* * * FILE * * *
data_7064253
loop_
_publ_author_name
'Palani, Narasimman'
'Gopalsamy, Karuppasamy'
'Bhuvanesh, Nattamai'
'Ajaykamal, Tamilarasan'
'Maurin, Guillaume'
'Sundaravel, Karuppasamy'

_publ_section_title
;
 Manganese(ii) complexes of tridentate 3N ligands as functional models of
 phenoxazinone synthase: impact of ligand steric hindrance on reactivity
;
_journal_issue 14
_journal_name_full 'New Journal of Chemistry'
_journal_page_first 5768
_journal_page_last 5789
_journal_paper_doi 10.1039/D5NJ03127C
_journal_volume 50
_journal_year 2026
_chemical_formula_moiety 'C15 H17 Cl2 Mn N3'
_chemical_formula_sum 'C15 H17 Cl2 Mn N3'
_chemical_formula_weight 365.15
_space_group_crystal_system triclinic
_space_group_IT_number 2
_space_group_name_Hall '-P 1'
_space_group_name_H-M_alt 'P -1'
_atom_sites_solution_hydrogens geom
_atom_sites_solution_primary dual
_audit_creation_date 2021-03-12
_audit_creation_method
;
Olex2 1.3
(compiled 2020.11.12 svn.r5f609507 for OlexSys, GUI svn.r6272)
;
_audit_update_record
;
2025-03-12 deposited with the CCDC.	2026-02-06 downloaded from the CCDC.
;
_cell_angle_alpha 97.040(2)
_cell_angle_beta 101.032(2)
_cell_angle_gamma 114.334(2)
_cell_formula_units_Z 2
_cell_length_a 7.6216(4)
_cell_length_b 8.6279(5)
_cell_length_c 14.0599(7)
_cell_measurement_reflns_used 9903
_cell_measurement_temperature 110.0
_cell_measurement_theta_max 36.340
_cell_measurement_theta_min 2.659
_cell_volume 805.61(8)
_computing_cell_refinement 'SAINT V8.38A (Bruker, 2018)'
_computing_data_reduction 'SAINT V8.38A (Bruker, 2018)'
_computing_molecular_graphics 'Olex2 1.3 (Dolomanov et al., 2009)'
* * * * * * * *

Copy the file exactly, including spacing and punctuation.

data_7064253
loop_
_publ_author_name
'Palani, Narasimman'
'Gopalsamy, Karuppasamy'
'Bhuvanesh, Nattamai'
'Ajaykamal, Tamilarasan'
'Maurin, Guillaume'
'Sundaravel, Karuppasamy'

_publ_section_title
;
 Manganese(ii) complexes of tridentate 3N ligands as functional models of
 phenoxazinone synthase: impact of ligand steric hindrance on reactivity
;
_journal_issue 14
_journal_name_full 'New Journal of Chemistry'
_journal_page_first 5768
_journal_page_last 5789
_journal_paper_doi 10.1039/D5NJ03127C
_journal_volume 50
_journal_year 2026
_chemical_formula_moiety 'C15 H17 Cl2 Mn N3'
_chemical_formula_sum 'C15 H17 Cl2 Mn N3'
_chemical_formula_weight 365.15
_space_group_crystal_system triclinic
_space_group_IT_number 2
_space_group_name_Hall '-P 1'
_space_group_name_H-M_alt 'P -1'
_atom_sites_solution_hydrogens geom
_atom_sites_solution_primary dual
_audit_creation_date 2021-03-12
_audit_creation_method
;
Olex2 1.3
(compiled 2020.11.12 svn.r5f609507 for OlexSys, GUI svn.r6272)
;
_audit_update_record
;
2025-03-12 deposited with the CCDC.	2026-02-06 downloaded from the CCDC.
;
_cell_angle_alpha 97.040(2)
_cell_angle_beta 101.032(2)
_cell_angle_gamma 114.334(2)
_cell_formula_units_Z 2
_cell_length_a 7.6216(4)
_cell_length_b 8.6279(5)
_cell_length_c 14.0599(7)
_cell_measurement_reflns_used 9903
_cell_measurement_temperature 110.0
_cell_measurement_theta_max 36.340
_cell_measurement_theta_min 2.659
_cell_volume 805.61(8)
_computing_cell_refinement 'SAINT V8.38A (Bruker, 2018)'
_computing_data_reduction 'SAINT V8.38A (Bruker, 2018)'
_computing_molecular_graphics 'Olex2 1.3 (Dolomanov et al., 2009)'